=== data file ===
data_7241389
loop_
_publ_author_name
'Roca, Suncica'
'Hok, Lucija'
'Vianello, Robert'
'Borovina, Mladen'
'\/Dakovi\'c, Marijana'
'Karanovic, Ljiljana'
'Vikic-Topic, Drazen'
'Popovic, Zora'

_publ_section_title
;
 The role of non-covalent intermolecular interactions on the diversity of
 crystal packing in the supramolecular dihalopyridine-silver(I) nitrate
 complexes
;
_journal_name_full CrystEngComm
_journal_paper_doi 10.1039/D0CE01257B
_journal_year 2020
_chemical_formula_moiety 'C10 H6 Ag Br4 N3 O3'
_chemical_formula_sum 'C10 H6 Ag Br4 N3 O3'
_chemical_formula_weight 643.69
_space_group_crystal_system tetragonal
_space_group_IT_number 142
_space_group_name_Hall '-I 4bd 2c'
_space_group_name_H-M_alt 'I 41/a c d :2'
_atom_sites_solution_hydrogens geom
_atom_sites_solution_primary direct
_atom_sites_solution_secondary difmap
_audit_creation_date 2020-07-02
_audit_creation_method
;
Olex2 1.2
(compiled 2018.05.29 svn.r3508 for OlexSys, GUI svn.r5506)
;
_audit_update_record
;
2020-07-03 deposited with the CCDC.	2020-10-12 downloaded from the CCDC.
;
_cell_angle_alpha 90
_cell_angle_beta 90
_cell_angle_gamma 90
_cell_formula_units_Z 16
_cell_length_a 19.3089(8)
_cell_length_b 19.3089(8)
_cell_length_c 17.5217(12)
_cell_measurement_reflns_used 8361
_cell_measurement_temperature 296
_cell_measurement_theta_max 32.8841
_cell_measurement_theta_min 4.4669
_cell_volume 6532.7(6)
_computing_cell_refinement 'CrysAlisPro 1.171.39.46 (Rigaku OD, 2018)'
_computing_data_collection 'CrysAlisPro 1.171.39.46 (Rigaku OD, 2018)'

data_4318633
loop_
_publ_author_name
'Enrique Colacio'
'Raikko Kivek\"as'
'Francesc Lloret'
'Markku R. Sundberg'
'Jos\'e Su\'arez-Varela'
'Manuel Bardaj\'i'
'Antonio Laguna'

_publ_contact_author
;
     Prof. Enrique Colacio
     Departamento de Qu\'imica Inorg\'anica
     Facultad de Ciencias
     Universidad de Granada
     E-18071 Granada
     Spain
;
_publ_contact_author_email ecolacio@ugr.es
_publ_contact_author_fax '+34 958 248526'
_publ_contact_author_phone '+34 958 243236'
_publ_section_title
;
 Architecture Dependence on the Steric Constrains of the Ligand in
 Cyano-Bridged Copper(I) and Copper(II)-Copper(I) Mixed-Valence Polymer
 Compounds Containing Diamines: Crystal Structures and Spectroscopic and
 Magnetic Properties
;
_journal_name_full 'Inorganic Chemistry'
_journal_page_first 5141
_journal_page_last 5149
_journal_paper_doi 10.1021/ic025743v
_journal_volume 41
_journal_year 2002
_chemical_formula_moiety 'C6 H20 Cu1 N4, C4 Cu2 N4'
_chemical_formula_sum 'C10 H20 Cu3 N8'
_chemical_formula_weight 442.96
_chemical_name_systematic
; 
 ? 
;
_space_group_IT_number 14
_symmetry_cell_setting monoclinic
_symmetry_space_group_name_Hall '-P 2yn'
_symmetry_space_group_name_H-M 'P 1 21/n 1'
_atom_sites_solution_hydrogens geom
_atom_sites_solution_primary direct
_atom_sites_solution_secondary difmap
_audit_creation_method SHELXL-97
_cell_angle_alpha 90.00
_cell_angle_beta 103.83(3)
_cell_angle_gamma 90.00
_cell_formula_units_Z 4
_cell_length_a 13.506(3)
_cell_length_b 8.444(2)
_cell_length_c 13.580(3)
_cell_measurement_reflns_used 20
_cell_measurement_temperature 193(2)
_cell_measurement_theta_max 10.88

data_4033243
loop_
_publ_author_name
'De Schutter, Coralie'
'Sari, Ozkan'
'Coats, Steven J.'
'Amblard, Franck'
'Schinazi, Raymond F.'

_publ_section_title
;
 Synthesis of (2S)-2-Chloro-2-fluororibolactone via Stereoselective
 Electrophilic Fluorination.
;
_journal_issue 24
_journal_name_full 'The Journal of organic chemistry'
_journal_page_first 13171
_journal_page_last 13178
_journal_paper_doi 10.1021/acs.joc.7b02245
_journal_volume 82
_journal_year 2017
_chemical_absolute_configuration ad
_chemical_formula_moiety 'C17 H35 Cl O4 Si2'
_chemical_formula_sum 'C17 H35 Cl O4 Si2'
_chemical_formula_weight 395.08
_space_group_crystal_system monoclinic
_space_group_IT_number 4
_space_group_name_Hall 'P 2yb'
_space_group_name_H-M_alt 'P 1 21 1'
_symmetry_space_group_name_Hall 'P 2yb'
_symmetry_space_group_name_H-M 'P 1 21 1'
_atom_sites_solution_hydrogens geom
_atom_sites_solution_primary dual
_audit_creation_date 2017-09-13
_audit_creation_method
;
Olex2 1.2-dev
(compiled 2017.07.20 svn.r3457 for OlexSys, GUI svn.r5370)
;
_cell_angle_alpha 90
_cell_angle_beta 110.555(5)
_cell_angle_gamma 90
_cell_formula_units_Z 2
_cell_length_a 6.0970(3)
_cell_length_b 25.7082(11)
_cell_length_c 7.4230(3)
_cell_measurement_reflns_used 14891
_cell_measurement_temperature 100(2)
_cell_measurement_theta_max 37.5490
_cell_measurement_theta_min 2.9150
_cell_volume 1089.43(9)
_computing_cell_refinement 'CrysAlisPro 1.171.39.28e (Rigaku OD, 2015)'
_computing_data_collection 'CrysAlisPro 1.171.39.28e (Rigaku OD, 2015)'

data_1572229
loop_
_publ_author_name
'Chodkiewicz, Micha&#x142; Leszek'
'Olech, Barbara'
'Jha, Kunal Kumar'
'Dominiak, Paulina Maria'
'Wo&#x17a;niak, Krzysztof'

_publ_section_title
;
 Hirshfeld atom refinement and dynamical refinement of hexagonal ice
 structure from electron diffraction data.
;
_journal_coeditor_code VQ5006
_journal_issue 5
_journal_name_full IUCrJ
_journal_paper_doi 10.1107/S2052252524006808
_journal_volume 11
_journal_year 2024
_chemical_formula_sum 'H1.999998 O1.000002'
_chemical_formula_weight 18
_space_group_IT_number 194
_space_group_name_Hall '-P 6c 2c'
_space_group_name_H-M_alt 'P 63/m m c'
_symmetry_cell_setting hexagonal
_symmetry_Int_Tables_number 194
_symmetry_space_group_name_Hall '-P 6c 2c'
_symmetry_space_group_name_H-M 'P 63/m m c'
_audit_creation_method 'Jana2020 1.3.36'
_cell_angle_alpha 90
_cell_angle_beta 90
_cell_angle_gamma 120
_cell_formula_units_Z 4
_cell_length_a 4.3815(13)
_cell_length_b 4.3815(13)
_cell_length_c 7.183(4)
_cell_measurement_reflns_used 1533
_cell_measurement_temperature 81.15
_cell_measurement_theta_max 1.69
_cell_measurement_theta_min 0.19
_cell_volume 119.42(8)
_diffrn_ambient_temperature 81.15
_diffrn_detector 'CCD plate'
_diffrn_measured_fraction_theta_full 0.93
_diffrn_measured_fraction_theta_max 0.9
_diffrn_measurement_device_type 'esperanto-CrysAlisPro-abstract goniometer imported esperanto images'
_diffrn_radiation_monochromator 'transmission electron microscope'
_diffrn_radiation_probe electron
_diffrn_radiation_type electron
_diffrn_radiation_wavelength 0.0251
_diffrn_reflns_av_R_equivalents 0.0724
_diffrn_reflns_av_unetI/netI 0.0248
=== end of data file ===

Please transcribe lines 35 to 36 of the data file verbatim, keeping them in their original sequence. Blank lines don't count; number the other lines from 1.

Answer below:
(compiled 2018.05.29 svn.r3508 for OlexSys, GUI svn.r5506)
;